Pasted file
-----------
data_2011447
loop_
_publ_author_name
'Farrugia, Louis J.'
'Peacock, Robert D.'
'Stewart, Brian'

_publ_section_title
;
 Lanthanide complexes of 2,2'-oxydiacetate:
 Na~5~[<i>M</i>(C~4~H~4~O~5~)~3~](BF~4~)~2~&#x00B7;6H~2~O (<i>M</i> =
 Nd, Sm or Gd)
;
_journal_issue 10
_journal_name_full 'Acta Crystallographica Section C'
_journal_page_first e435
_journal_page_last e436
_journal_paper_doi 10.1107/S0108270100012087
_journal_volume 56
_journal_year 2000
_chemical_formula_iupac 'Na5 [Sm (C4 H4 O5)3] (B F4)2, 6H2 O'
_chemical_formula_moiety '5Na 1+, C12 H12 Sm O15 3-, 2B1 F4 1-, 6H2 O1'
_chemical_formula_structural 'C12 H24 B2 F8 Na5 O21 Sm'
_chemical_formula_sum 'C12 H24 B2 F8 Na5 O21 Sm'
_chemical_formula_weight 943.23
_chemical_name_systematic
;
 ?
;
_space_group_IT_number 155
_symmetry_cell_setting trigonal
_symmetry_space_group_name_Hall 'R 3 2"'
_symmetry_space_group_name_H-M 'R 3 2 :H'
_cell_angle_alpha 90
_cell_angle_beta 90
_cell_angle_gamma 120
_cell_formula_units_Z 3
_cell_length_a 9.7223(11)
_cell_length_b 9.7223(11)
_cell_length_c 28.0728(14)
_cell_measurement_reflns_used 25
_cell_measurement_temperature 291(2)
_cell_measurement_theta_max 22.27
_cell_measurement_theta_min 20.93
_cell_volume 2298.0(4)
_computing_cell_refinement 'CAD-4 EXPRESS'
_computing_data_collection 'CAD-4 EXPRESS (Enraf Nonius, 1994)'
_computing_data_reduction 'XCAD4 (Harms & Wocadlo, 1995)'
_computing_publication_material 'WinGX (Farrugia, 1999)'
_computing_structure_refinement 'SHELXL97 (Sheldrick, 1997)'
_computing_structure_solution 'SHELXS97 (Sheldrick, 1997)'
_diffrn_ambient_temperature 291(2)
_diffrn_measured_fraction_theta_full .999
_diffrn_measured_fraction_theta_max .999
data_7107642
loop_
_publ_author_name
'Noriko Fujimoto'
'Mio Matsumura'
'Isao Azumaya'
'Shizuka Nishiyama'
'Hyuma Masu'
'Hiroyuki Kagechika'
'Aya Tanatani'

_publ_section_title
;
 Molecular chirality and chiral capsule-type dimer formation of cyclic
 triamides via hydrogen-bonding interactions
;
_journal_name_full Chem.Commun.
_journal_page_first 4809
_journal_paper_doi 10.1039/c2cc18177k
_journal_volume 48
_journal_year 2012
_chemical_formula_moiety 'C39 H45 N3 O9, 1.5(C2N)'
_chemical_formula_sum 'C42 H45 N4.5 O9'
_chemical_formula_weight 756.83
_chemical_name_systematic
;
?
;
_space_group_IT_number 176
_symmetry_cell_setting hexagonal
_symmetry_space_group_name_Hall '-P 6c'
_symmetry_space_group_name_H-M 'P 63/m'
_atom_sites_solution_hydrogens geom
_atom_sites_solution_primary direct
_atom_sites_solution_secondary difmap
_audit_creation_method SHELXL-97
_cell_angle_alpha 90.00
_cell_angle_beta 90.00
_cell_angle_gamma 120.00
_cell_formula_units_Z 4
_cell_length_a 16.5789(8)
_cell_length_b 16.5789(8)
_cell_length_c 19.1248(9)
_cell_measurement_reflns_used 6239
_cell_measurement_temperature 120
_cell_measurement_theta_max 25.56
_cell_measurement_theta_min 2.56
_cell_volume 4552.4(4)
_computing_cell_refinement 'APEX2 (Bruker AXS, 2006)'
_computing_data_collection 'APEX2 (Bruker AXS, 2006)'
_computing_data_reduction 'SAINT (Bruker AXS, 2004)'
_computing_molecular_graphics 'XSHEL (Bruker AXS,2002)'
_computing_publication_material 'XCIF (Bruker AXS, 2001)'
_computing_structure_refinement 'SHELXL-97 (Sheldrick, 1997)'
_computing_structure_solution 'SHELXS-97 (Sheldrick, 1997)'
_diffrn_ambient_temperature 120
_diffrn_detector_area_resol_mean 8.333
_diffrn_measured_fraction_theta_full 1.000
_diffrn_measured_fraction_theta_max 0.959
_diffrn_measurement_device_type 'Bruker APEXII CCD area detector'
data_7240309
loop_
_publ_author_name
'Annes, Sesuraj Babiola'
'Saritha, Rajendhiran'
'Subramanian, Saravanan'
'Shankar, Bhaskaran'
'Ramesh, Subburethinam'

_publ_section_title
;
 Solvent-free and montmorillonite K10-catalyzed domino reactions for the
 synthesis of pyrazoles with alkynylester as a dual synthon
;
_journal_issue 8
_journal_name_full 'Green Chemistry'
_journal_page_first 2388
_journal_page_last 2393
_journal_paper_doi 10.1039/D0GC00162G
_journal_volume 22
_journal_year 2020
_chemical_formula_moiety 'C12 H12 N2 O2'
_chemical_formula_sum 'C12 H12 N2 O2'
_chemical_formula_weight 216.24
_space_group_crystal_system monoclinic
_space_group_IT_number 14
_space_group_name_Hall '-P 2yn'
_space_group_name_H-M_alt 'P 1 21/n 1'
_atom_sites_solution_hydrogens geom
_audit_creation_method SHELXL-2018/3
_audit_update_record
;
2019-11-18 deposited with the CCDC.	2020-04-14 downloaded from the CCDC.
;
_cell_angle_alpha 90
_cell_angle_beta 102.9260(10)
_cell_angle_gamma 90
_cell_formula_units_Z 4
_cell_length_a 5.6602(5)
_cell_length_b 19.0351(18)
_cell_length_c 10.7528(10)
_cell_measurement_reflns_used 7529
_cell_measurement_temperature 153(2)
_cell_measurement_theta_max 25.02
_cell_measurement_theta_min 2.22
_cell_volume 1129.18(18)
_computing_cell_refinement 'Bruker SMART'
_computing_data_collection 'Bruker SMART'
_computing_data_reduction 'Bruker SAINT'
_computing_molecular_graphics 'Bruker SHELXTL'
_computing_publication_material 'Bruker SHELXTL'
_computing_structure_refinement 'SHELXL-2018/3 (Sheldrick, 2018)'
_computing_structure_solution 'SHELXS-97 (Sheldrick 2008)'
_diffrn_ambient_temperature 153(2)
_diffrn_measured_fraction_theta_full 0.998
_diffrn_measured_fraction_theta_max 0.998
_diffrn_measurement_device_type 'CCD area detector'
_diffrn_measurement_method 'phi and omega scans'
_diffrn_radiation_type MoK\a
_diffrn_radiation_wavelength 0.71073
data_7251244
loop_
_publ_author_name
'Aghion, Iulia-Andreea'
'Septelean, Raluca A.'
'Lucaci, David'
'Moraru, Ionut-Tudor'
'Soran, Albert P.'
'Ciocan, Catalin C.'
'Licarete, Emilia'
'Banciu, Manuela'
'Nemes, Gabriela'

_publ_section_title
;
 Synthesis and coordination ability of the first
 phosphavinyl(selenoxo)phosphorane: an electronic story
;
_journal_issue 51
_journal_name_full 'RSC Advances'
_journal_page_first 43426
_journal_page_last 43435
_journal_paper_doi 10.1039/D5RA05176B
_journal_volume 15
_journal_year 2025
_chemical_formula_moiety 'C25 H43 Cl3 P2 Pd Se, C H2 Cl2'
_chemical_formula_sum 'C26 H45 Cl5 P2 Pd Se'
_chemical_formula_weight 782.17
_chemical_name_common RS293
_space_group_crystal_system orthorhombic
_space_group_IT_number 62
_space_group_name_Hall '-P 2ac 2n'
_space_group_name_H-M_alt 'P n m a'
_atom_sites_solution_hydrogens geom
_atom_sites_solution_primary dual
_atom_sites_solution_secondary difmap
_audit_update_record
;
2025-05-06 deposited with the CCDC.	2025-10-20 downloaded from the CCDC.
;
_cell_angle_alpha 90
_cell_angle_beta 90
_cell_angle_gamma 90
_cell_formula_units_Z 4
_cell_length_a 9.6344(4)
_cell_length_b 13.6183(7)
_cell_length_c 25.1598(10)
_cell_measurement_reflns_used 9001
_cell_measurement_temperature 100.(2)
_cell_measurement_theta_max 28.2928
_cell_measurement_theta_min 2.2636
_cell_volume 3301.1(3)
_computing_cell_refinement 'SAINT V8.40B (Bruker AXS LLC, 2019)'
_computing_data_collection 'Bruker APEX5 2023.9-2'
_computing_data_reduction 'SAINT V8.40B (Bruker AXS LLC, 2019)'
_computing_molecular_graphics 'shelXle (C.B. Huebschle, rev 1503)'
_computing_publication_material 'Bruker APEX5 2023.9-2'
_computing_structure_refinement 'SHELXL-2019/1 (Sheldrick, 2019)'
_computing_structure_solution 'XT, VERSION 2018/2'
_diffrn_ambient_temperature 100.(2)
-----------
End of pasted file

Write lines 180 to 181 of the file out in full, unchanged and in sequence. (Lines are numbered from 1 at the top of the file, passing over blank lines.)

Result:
'Ciocan, Catalin C.'
'Licarete, Emilia'